Battle of Actium
final battle between the forces of Octavian and those of Cleopatra and Marc Antony; resulted in final victory for Octavian; 31 BC
Five Good Emperors
Five consecutive Roman emperors (Nerva, Trajan, Hadrian, Antonius Pius, and Marcus Aurelius) distinguished by their benevolence and moderation.
the earliest written collection of Roman laws, drawn up by patricians about 450B.C., that became the foundation of Roman law
Law of Nations
a branch of Roman law that was applied to citizens in all parts of the Empire regardless of nationality
a large amphitheater built in rome aropund A.D. 70; site of contests and combats between people and animals
greatest poet of the Golden Age, called the "Homer of Rome" because the Iliad and the Odyssey served as models for his epic, the Aeneid; focus on Patriotism; it took 10 years to write
An epic poem by Virgil chronicling the adventures of the Trojan prince Aeneas that portrayed the Roman ideals of duty, piety and faithfulness; Aeneas was the ancestor of Romulus
A teacher and prophet whose life and teachings form the basis of Christianity. Christians believe Jesus to be Son of God and the Christ.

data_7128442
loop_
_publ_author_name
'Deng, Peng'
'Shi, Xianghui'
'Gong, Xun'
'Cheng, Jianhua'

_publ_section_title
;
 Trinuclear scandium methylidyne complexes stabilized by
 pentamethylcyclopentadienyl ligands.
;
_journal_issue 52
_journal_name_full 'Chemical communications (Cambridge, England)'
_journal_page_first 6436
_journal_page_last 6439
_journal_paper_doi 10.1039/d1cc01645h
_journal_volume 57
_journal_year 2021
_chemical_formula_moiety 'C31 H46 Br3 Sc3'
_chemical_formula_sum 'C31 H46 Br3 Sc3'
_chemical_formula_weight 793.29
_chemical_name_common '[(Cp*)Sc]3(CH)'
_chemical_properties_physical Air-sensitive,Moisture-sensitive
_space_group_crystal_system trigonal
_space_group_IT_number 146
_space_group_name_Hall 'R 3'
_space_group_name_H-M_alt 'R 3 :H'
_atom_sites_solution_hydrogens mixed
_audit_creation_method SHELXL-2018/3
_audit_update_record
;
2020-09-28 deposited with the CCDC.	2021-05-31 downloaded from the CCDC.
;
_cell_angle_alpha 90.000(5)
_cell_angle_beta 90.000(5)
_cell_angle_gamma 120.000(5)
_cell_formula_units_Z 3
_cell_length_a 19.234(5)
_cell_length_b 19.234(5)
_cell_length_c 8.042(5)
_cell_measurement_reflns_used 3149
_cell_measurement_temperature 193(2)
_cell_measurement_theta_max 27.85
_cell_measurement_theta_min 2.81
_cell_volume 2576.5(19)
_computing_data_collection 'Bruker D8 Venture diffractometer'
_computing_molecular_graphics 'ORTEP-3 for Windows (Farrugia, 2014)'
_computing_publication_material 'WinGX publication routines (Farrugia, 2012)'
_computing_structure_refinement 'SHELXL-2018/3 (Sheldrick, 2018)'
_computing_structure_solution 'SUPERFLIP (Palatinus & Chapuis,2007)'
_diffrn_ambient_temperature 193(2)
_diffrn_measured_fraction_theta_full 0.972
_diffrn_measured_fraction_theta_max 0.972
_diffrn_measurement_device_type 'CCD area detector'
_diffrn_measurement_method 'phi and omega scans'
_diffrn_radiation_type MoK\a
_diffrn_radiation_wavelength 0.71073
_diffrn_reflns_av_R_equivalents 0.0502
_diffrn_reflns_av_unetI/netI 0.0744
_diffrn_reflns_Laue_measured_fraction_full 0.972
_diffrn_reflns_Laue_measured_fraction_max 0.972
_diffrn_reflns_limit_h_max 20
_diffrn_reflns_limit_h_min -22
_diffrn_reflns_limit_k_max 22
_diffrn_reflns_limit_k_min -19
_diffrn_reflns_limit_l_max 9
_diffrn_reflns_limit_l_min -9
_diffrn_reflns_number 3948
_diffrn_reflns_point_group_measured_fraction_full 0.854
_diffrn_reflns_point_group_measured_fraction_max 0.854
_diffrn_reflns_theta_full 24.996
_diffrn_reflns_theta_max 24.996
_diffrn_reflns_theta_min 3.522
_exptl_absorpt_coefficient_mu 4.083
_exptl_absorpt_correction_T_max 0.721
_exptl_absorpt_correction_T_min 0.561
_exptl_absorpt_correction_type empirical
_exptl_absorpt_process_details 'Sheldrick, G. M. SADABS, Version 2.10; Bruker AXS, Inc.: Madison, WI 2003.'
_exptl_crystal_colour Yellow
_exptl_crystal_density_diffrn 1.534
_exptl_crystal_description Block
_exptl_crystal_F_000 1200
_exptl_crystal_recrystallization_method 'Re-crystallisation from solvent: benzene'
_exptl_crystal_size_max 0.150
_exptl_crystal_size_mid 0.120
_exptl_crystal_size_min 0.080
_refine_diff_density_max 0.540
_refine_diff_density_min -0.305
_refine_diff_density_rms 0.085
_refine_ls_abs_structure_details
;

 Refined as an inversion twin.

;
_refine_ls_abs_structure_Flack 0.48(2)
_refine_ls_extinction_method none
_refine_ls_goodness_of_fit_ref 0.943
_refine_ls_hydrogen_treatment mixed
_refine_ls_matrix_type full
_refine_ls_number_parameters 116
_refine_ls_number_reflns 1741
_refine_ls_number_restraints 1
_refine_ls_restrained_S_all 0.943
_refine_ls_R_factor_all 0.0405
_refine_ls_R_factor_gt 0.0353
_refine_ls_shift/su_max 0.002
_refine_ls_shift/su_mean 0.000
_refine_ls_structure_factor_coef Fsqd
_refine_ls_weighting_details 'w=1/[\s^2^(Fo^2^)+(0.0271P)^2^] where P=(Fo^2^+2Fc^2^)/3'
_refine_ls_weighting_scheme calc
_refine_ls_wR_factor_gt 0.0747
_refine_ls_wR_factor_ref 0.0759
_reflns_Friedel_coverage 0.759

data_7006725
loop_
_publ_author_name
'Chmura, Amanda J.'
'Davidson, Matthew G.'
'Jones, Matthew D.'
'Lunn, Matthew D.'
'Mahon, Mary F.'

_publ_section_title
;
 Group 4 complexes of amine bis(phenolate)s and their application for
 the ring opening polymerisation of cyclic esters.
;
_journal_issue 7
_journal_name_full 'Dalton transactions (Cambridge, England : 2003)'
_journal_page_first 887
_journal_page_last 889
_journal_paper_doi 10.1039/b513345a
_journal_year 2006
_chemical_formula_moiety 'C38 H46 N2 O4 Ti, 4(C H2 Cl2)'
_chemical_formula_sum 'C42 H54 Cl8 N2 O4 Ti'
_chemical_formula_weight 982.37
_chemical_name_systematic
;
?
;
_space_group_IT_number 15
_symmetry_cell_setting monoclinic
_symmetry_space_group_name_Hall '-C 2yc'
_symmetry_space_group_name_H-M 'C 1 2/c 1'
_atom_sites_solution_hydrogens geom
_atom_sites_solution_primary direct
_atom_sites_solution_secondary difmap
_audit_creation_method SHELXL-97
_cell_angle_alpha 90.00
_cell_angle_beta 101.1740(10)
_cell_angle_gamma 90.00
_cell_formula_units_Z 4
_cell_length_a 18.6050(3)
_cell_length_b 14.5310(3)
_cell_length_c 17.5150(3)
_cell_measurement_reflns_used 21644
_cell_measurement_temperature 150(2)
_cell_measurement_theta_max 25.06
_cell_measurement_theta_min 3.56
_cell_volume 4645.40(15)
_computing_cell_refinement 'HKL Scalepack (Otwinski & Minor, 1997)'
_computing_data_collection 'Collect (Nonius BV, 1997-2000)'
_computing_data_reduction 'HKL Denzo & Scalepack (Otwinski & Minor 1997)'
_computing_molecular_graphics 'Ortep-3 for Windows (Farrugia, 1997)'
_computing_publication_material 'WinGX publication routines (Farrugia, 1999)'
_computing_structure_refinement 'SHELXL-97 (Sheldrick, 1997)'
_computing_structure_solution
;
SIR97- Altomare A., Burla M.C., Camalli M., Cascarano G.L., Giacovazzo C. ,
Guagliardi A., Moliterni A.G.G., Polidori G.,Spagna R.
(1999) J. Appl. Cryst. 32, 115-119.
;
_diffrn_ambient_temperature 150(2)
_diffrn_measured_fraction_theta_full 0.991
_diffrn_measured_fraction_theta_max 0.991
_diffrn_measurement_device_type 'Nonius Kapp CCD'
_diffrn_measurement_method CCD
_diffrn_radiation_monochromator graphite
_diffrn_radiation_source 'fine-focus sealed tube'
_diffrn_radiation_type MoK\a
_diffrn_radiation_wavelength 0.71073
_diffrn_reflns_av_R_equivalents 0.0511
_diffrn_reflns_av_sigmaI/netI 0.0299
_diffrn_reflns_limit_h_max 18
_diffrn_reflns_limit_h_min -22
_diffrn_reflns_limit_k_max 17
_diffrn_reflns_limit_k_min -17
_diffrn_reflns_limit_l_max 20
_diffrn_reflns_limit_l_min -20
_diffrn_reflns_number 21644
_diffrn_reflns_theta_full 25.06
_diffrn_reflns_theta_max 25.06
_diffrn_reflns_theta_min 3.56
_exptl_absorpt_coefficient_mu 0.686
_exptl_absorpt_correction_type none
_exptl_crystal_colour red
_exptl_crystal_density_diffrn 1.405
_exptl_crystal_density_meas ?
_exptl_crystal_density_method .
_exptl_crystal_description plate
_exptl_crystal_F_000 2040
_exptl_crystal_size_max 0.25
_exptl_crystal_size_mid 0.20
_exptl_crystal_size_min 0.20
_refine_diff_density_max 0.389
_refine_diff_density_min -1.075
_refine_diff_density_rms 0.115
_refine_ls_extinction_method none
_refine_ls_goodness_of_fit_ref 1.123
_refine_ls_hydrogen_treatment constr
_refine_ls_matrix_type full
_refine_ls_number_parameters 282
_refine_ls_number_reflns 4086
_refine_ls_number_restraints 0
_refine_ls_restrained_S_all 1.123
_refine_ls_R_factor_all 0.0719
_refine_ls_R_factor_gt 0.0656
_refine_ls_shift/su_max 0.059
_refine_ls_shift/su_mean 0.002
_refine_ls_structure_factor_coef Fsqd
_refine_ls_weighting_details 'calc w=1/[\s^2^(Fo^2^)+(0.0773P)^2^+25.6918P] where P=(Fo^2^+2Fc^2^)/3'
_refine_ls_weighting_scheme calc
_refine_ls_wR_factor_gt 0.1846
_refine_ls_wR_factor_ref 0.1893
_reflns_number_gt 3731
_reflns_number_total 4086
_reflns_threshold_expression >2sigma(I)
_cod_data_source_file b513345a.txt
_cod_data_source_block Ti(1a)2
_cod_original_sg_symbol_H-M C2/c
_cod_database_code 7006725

a monotheistic system of beliefs and practices based on the Old Testament and the teachings of Jesus as embodied in the New Testament and emphasizing the role of Jesus as savior
A Jew from the Greek city of Tarsus in Anatolia, he initially persecuted the followers of Jesus but, according to Christian belief, after receiving a revelation on the road to Syrian Damascus, he became arguably the most significant figure in the spread of Christianity and the shaping of its doctrine.
The second part of the Christian Bible, containing descriptions of the life and teachings of Jesus and of his early followers
The Roman governor of Judea. Although he found Jesus guilty of nothing, he sentenced him to death by crucifixion.
Roman Emperor notorious for his monstrous vice and fantastic luxury (was said to have started a fire that destroyed much of Rome in 64) but the Empire remained prosperous during his rule (37-68)
Emperor of Rome who adopted the Christian faith and stopped the persecution of Christians (280-337)
Emperor of Rome (284-305) who divided the empire into east and west (286) in an attempt to rule the territory more effectively. His desire to revive the old religion of Rome led to the last major persecution of the Christians
A member of the western Goths that invaded the Roman Empire in the fourth century A.D. and settled in France and Spain, establishing a monarchy that lasted until the early eighth century.
a Germanic tribe that attacked Rome in 476 AD. The Leader was Odoacar, who kicked out the last Roman Emperor.
last emperor of the Western Roman Empire; deposed by the Germanic head of the army in 476